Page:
I had to do a comparison.

toglhot

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I made a billet adjuster today. I think I prefer the billet one over the sheet aluminium one.
 

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RC4MAN

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Actually there's very little load on them and once the axle is tightened all surfaces are clamped rigidly. I've never seen a chain adjuster fail except the cheap stamped end plate type that the Brits were so fond of. And that wasn't the side plates.
I personally like the like the strap configuration better as the screw threads for adjustment are in what appears to be a stainless rod rather than aluminum which is more wear prone.
Either are visually more appealing than rusted chromed steel items and I commend Toglhot on his efforts and creativity
 

toglhot

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Hmmm, that's interesting. But, I shouldn't have a problem there: The original adjuster are made from 2mm thick steel with a 2mm thick washer spot welded on the wheel side, so that's 6mm all up. The billet adjusters I made are around 5mm thick each side, so that's 10mm. I also intend on adding washers so the nut doesn't rip into the aluminium adjusters. I have to turn a few mm off each spacer to account for the thicker material in the adjusters, so I'll keep that in mind when tightening the axle nut.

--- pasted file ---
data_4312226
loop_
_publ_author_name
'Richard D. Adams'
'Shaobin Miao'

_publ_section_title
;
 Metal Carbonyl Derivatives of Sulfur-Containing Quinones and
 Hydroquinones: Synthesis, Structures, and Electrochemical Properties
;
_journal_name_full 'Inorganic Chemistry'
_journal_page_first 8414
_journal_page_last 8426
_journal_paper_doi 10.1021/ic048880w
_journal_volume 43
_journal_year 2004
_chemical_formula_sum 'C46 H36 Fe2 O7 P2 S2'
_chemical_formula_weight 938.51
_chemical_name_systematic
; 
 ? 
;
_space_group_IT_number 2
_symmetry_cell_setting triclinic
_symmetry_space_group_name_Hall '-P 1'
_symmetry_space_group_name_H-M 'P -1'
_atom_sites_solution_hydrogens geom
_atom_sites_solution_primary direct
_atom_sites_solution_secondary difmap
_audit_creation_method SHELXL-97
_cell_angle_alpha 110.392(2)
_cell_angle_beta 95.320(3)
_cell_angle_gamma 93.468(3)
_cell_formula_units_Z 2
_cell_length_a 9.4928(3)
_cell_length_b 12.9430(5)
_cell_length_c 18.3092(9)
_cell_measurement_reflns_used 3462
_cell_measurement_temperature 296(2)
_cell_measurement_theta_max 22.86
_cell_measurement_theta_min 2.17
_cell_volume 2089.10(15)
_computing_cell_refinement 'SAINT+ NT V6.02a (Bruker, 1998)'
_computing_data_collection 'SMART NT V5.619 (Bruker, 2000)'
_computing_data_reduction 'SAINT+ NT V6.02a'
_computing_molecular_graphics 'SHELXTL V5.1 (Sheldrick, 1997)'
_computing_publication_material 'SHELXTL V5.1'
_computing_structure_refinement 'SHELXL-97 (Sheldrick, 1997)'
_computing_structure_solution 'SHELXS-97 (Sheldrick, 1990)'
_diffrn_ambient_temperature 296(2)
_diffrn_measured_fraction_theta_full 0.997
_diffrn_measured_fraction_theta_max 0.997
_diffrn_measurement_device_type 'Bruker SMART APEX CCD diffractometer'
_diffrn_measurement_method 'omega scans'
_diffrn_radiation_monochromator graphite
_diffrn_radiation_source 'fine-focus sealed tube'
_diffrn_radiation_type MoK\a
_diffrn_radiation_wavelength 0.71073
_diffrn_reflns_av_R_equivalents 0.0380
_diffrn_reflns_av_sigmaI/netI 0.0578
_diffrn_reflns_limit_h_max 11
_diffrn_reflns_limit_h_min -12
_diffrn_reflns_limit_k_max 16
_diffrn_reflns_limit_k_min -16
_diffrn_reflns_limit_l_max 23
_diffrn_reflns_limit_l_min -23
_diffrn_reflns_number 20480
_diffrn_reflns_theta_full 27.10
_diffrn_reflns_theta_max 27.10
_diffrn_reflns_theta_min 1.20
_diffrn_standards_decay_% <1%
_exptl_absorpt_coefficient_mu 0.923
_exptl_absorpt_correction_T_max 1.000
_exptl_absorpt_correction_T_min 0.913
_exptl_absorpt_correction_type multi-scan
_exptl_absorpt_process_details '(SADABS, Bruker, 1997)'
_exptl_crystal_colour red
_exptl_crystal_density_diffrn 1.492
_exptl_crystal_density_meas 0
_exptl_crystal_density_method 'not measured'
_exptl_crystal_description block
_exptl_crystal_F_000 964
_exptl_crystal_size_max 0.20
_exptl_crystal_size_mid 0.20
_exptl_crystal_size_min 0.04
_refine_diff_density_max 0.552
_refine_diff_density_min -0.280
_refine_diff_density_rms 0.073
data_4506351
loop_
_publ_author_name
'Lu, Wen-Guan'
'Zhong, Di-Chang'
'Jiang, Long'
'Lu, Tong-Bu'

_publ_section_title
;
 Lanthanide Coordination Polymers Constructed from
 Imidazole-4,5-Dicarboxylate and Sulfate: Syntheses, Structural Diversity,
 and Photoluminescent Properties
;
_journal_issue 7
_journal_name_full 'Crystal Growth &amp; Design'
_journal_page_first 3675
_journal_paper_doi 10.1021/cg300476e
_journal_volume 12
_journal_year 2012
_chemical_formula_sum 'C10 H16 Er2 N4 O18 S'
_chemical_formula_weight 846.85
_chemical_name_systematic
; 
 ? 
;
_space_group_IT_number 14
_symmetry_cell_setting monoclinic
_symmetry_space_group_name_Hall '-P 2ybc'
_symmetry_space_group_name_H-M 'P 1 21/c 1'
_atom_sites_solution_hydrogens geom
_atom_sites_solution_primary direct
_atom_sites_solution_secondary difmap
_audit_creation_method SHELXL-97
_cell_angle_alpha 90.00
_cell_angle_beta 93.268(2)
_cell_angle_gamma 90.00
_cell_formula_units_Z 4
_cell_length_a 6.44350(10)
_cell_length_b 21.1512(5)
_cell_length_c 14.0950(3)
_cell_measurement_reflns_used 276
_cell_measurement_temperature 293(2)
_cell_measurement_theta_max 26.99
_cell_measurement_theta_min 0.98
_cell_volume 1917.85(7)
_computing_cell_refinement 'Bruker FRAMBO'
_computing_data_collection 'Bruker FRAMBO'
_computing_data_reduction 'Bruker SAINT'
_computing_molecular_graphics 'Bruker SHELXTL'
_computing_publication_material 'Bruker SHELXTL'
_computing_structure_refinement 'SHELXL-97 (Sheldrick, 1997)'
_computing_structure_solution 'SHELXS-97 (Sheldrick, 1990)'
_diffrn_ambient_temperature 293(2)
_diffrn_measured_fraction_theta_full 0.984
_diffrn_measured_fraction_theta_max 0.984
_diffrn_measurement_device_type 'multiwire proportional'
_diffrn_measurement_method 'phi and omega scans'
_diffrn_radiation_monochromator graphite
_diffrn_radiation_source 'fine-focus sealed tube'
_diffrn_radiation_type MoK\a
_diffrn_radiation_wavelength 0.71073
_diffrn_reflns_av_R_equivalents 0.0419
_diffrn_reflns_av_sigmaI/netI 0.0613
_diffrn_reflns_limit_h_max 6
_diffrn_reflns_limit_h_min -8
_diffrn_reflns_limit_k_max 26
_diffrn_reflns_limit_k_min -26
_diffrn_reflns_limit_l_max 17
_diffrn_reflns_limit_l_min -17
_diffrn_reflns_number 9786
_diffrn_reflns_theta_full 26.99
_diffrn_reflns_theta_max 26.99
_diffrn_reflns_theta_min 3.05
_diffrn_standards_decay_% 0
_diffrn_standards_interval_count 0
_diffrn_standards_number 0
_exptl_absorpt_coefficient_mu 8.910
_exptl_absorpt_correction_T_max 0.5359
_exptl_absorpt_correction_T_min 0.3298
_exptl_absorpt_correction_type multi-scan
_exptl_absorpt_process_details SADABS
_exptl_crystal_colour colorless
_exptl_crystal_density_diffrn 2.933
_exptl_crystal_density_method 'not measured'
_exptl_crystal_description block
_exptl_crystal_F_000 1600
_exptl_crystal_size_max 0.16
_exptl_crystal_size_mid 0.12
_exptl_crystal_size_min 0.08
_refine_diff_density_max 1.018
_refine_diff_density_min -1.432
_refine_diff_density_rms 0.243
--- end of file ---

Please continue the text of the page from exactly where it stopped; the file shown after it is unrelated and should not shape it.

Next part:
Wingedwheel

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Just curious but would there be any type of “stretch” in those aluminum adjuster threads?
 

toglhot

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There is stretch in all materials, steel, aluminium, stainless , whatever, but not enough to affect anything.
 

xjwmx

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I vaguely remember a professor saying aluminum slowly compresses so won't hold torque
 

xjwmx

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That's probably why all the motorcycle engines fall to bits, aluminium in the engines compresses, the bolts get loose and the engine falls apart. It all makes sense now!
Haha. Dunno. Might have to do with the shape. He was talking about aluminum wiring that loses compression at the screw terminals over time and starts a fire.
 

Jim

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I vaguely remember a professor saying aluminum slowly compresses so won't hold torque
Well that explains why a half a dozen airplanes crash into my back yard every week.
 
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